In the Summer of 2015 I started a baking blog. While I like to say I was inspired by Sally’s Baking Addiction and her collection of brightly colored and fool-proof confections, I was also a young mother, confused at how difficult motherhood was turning out for me and often alone because of my husband’s job and my overall introverted-ness. Many of my friends had “mommy blogs”, it was the thing at the time, and all the cool people kept up on each other’s news and photos.
I’m a private, and let’s just call it for what it is, paranoid, person when it comes to my children and family, and for the exception of the short stint trying to be an Instagram influencer, I rarely drag them into my online life. Mommy blogging wasn’t going to work for me.
Besides, I love food.
Colors, smells, the application of oil, water, heat, smoke, the feel, the sounds, the memories – it all culminates into moments of delight and bliss.
I began the blog with very little regard for how difficult food blogging is. A weekly posting, a new recipe, new photos, formatting (bought and paid for), hours of web hosting research and debugging, giveaways, promos, and the constant wondering if I was balancing the time with my kid effectively or not. “One does not simply walk into Mordor” the same way One does not simply start a food blog.
Of all the problems I encountered I struggled most with voice. It was easy, and frankly lazy on my part, to try and copy the food blogger formula and sound. Begin with a detailed description of the recipe you’re trying to peddle. Use descriptive words like “must-try”, “to-die-for”, “gooey”, and “sumptuous”. Talk about how you make it every year, include a funny anecdote about your life, or explain every recipe step in extreme detail. Include beautiful photos and make sure at least one is the perfect “pinnable” size. Repost on every social media outlet you have, rinse, and repeat.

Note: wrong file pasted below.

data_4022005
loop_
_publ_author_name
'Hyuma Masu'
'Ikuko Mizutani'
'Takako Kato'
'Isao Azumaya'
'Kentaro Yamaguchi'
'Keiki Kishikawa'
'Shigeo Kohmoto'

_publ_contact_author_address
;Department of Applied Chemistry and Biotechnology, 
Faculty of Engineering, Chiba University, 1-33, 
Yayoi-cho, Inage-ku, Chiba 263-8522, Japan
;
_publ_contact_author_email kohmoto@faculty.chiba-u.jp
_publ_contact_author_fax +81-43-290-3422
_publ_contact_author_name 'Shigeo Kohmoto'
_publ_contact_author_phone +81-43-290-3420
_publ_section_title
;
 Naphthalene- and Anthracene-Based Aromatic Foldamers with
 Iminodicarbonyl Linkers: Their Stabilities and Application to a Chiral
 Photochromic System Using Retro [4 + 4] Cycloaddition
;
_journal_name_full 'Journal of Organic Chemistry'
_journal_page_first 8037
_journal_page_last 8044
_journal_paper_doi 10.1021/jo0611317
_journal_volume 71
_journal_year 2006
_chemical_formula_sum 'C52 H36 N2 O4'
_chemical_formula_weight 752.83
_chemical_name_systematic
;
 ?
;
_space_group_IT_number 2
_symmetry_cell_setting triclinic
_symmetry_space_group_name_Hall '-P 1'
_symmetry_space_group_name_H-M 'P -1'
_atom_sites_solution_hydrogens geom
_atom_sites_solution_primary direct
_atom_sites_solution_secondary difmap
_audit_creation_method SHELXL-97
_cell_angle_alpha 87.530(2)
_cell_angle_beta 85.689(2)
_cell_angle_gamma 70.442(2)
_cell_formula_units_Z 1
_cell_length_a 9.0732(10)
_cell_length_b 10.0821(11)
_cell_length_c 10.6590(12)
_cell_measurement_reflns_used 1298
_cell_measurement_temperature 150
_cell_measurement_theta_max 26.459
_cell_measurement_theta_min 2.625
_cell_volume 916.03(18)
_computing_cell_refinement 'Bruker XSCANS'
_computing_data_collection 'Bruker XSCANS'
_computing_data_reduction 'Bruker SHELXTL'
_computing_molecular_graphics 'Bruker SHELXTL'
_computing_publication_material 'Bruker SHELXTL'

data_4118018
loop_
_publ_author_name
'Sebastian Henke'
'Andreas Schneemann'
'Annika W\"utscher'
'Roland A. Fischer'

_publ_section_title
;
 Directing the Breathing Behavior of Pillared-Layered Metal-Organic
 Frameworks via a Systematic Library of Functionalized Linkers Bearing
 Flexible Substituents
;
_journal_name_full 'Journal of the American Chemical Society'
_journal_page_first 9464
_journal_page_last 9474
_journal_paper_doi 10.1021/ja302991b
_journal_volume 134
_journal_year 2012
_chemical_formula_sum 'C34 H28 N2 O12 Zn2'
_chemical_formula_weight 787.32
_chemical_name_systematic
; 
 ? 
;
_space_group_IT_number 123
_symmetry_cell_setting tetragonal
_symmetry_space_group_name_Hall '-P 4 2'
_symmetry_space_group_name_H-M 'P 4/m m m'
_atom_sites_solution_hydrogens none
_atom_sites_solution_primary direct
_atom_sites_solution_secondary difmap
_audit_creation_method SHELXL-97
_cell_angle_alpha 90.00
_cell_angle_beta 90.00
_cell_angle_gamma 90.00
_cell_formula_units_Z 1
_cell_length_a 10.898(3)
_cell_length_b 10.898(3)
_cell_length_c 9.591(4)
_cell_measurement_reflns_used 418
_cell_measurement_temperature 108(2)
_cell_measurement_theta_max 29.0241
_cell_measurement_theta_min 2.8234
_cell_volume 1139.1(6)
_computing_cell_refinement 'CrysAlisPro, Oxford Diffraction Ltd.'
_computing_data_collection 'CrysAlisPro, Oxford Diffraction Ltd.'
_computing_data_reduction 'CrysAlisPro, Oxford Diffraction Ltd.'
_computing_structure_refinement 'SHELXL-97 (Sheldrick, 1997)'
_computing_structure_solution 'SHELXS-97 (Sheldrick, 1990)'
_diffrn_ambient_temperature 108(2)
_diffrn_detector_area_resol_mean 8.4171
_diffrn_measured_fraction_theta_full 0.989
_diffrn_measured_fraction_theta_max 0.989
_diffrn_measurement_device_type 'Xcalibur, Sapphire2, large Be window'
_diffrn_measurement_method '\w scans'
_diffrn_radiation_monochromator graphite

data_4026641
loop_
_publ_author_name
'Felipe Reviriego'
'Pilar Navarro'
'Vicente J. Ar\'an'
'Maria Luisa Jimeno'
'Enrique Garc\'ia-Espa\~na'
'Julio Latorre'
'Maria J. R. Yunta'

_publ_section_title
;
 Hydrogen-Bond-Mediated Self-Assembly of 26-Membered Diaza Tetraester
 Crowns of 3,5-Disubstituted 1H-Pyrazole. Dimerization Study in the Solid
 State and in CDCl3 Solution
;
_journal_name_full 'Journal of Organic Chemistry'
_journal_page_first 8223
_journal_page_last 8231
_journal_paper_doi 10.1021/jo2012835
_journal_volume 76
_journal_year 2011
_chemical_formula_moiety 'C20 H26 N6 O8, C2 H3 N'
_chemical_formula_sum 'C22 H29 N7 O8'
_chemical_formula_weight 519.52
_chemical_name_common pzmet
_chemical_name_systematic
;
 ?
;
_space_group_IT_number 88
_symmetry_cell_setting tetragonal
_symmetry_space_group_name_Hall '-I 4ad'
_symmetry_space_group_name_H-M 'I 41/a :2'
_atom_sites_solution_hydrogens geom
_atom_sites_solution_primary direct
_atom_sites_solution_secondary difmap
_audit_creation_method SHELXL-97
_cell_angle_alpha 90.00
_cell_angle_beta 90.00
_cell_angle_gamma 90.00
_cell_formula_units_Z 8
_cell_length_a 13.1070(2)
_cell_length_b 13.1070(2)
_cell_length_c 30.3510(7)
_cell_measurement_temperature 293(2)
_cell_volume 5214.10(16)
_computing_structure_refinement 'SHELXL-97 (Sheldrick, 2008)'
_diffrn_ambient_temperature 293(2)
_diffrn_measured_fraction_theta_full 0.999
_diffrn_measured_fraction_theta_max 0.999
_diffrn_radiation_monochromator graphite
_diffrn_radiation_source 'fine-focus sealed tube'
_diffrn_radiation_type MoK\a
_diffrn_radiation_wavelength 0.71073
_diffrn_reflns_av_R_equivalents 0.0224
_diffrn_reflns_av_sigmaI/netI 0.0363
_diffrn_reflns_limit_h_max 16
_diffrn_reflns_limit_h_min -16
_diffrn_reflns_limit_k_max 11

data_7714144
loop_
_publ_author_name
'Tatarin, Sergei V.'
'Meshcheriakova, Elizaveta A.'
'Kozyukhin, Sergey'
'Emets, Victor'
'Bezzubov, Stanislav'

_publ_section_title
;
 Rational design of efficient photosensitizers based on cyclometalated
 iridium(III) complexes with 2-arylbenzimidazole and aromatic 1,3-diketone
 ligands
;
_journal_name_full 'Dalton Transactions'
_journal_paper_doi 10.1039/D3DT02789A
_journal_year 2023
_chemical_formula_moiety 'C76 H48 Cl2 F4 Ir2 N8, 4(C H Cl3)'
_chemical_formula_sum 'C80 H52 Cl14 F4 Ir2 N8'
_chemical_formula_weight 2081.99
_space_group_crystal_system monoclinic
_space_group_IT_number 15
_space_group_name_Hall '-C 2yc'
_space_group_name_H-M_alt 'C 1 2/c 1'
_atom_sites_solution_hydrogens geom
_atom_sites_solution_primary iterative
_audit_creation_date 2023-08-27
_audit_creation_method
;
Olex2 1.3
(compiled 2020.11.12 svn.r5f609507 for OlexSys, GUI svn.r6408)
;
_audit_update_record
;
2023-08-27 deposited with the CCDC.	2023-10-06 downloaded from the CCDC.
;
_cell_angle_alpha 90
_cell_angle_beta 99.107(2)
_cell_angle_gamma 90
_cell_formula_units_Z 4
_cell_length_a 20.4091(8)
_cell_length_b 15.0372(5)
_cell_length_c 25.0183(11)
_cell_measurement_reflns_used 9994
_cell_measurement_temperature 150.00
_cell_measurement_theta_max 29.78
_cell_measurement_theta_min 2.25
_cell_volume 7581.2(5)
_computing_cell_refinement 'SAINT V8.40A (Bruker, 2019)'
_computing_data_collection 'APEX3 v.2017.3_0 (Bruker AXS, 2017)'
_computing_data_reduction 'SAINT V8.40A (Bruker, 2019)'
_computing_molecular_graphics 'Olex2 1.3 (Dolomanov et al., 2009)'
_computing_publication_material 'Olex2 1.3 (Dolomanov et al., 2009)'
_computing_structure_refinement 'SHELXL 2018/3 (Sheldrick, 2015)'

Now see, there’s nothing wrong with this particular blogging formula, only that I wasn’t good at it! It wasn’t authentic, it wasn’t me, and it showed.
By the time my writing got to where I wanted it, I was pregnant with my third child, had moved twice, and was basically over the whole thing. I wasn’t consistent enough in my posting or social media presence to ever have a real collaboration, not even my family clicked-through to my posts, and ads just weren’t working out. Then, the final nail in the coffin – my Blue Host 5 year promotion ran out and I got slammed with a bill I could never justify. Unable to come up with many reasons for keeping it, I said goodbye to my website and my food blog.
I kept up my Instagram for a little while, but even that felt inauthentic to me. I caught myself looking at old pictures and longing for the “perfect life” I’d had. Except it was a perfect image which was totally false! My house hadn’t actually been clean, my children hadn’t been dressed beautifully all the time, we did bake all the time, but we didn’t arrange our cookies on trays with beads, fairy lights, and candles. The idea that anyone would think my photos were real and then feel inferior in the way I had made myself feel made me rethink a lot of what I was doing.
I’m a member of the Church of Jesus Christ of Latter-day Saints and we believe we have a responsibility to lift one another up and to build the Kingdom of God. Was my online presence doing that? Not that I could tell.
So I left.
My last real post was over 2 years ago.
My last Instagram photo was almost 6 months ago.
I vow never to return to Facebook.
So why am I here now?
The Church has made a huge effort to be present online. The potential to be a force for good is unlimited and I want to be part of it. The pandemic has tainted and changed so much of what we loved and took for granted, including missionary service. Our missionaries have had to pivot in their service and tracting. I believe I need to pivot and change in the way I think. I believe I can have an online presence that is helpful and wholesome.
The Church’s movement of “Light the World” began again this December and much of it is online as well as our Prophet’s 7-Day Gratitude Challenge. I don’t want to miss these things.
I also still like to create, I still like baking, and photographing, and sharing the things I love.
I’m here because I have reset expectations for myself and for others, and mostly I’m here because I want to be.